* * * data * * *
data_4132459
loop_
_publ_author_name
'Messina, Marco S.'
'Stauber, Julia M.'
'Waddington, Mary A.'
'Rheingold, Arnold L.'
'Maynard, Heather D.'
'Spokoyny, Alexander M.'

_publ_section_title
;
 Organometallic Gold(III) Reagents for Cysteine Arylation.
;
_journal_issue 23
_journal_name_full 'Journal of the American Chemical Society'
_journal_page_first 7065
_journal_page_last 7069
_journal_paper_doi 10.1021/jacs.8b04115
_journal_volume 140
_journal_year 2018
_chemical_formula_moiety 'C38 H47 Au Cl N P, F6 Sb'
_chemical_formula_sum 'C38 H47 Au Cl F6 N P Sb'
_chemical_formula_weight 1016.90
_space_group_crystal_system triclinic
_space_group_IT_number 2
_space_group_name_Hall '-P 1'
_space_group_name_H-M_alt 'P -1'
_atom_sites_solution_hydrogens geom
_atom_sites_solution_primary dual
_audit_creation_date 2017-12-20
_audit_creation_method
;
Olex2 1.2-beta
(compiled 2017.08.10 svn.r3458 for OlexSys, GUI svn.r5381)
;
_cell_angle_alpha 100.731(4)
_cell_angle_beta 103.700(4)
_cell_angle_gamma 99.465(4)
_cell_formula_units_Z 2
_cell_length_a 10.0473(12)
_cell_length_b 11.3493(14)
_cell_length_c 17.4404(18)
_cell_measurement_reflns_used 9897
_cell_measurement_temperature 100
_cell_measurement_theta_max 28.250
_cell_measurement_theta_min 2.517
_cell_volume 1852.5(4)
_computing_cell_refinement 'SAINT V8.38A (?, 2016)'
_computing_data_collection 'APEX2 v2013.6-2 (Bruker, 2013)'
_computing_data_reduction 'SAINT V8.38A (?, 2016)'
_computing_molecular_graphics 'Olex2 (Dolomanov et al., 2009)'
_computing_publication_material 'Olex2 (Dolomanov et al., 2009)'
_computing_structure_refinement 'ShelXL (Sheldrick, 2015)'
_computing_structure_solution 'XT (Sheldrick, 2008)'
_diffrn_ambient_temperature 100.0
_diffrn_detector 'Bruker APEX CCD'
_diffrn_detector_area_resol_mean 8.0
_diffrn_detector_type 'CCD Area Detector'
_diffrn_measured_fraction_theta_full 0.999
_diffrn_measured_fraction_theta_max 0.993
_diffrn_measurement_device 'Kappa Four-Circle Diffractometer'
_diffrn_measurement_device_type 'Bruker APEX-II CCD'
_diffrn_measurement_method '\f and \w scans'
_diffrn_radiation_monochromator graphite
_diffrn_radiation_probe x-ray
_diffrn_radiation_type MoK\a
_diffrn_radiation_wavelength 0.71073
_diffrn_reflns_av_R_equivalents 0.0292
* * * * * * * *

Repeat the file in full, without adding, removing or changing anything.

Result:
data_4132459
loop_
_publ_author_name
'Messina, Marco S.'
'Stauber, Julia M.'
'Waddington, Mary A.'
'Rheingold, Arnold L.'
'Maynard, Heather D.'
'Spokoyny, Alexander M.'

_publ_section_title
;
 Organometallic Gold(III) Reagents for Cysteine Arylation.
;
_journal_issue 23
_journal_name_full 'Journal of the American Chemical Society'
_journal_page_first 7065
_journal_page_last 7069
_journal_paper_doi 10.1021/jacs.8b04115
_journal_volume 140
_journal_year 2018
_chemical_formula_moiety 'C38 H47 Au Cl N P, F6 Sb'
_chemical_formula_sum 'C38 H47 Au Cl F6 N P Sb'
_chemical_formula_weight 1016.90
_space_group_crystal_system triclinic
_space_group_IT_number 2
_space_group_name_Hall '-P 1'
_space_group_name_H-M_alt 'P -1'
_atom_sites_solution_hydrogens geom
_atom_sites_solution_primary dual
_audit_creation_date 2017-12-20
_audit_creation_method
;
Olex2 1.2-beta
(compiled 2017.08.10 svn.r3458 for OlexSys, GUI svn.r5381)
;
_cell_angle_alpha 100.731(4)
_cell_angle_beta 103.700(4)
_cell_angle_gamma 99.465(4)
_cell_formula_units_Z 2
_cell_length_a 10.0473(12)
_cell_length_b 11.3493(14)
_cell_length_c 17.4404(18)
_cell_measurement_reflns_used 9897
_cell_measurement_temperature 100
_cell_measurement_theta_max 28.250
_cell_measurement_theta_min 2.517
_cell_volume 1852.5(4)
_computing_cell_refinement 'SAINT V8.38A (?, 2016)'
_computing_data_collection 'APEX2 v2013.6-2 (Bruker, 2013)'
_computing_data_reduction 'SAINT V8.38A (?, 2016)'
_computing_molecular_graphics 'Olex2 (Dolomanov et al., 2009)'
_computing_publication_material 'Olex2 (Dolomanov et al., 2009)'
_computing_structure_refinement 'ShelXL (Sheldrick, 2015)'
_computing_structure_solution 'XT (Sheldrick, 2008)'
_diffrn_ambient_temperature 100.0
_diffrn_detector 'Bruker APEX CCD'
_diffrn_detector_area_resol_mean 8.0
_diffrn_detector_type 'CCD Area Detector'
_diffrn_measured_fraction_theta_full 0.999
_diffrn_measured_fraction_theta_max 0.993
_diffrn_measurement_device 'Kappa Four-Circle Diffractometer'
_diffrn_measurement_device_type 'Bruker APEX-II CCD'
_diffrn_measurement_method '\f and \w scans'
_diffrn_radiation_monochromator graphite
_diffrn_radiation_probe x-ray
_diffrn_radiation_type MoK\a
_diffrn_radiation_wavelength 0.71073
_diffrn_reflns_av_R_equivalents 0.0292